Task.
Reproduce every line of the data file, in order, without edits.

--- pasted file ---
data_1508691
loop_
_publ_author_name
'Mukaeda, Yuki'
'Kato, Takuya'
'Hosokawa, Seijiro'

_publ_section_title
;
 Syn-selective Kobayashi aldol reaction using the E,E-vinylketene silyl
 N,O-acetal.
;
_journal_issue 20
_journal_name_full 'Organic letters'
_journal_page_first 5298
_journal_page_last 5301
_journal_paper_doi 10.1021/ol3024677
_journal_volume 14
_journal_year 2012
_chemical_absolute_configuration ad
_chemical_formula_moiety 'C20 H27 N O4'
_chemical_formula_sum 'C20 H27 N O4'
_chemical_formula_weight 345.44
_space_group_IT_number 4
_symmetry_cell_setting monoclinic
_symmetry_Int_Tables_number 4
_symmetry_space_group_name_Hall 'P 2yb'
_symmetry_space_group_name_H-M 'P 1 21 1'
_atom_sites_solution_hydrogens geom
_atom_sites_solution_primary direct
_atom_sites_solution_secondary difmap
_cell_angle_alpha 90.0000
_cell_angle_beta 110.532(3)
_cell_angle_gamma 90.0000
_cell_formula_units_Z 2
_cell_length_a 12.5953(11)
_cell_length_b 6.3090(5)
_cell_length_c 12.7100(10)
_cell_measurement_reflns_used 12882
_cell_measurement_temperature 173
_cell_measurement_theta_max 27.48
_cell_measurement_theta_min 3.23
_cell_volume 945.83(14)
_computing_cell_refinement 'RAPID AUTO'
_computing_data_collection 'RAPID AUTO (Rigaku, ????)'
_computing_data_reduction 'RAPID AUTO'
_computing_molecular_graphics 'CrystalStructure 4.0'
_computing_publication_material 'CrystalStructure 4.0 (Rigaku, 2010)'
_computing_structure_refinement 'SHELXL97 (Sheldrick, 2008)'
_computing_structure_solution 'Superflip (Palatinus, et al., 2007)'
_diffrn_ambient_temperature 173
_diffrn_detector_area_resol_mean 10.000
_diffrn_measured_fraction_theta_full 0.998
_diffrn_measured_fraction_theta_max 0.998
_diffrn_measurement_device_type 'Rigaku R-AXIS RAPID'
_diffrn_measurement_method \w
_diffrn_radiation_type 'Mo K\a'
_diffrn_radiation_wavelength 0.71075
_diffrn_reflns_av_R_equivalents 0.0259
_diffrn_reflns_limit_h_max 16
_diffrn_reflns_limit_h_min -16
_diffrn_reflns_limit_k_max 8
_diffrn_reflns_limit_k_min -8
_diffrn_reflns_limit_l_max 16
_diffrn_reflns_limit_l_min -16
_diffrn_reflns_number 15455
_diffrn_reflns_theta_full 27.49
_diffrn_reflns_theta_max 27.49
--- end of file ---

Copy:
data_1508691
loop_
_publ_author_name
'Mukaeda, Yuki'
'Kato, Takuya'
'Hosokawa, Seijiro'

_publ_section_title
;
 Syn-selective Kobayashi aldol reaction using the E,E-vinylketene silyl
 N,O-acetal.
;
_journal_issue 20
_journal_name_full 'Organic letters'
_journal_page_first 5298
_journal_page_last 5301
_journal_paper_doi 10.1021/ol3024677
_journal_volume 14
_journal_year 2012
_chemical_absolute_configuration ad
_chemical_formula_moiety 'C20 H27 N O4'
_chemical_formula_sum 'C20 H27 N O4'
_chemical_formula_weight 345.44
_space_group_IT_number 4
_symmetry_cell_setting monoclinic
_symmetry_Int_Tables_number 4
_symmetry_space_group_name_Hall 'P 2yb'
_symmetry_space_group_name_H-M 'P 1 21 1'
_atom_sites_solution_hydrogens geom
_atom_sites_solution_primary direct
_atom_sites_solution_secondary difmap
_cell_angle_alpha 90.0000
_cell_angle_beta 110.532(3)
_cell_angle_gamma 90.0000
_cell_formula_units_Z 2
_cell_length_a 12.5953(11)
_cell_length_b 6.3090(5)
_cell_length_c 12.7100(10)
_cell_measurement_reflns_used 12882
_cell_measurement_temperature 173
_cell_measurement_theta_max 27.48
_cell_measurement_theta_min 3.23
_cell_volume 945.83(14)
_computing_cell_refinement 'RAPID AUTO'
_computing_data_collection 'RAPID AUTO (Rigaku, ????)'
_computing_data_reduction 'RAPID AUTO'
_computing_molecular_graphics 'CrystalStructure 4.0'
_computing_publication_material 'CrystalStructure 4.0 (Rigaku, 2010)'
_computing_structure_refinement 'SHELXL97 (Sheldrick, 2008)'
_computing_structure_solution 'Superflip (Palatinus, et al., 2007)'
_diffrn_ambient_temperature 173
_diffrn_detector_area_resol_mean 10.000
_diffrn_measured_fraction_theta_full 0.998
_diffrn_measured_fraction_theta_max 0.998
_diffrn_measurement_device_type 'Rigaku R-AXIS RAPID'
_diffrn_measurement_method \w
_diffrn_radiation_type 'Mo K\a'
_diffrn_radiation_wavelength 0.71075
_diffrn_reflns_av_R_equivalents 0.0259
_diffrn_reflns_limit_h_max 16
_diffrn_reflns_limit_h_min -16
_diffrn_reflns_limit_k_max 8
_diffrn_reflns_limit_k_min -8
_diffrn_reflns_limit_l_max 16
_diffrn_reflns_limit_l_min -16
_diffrn_reflns_number 15455
_diffrn_reflns_theta_full 27.49
_diffrn_reflns_theta_max 27.49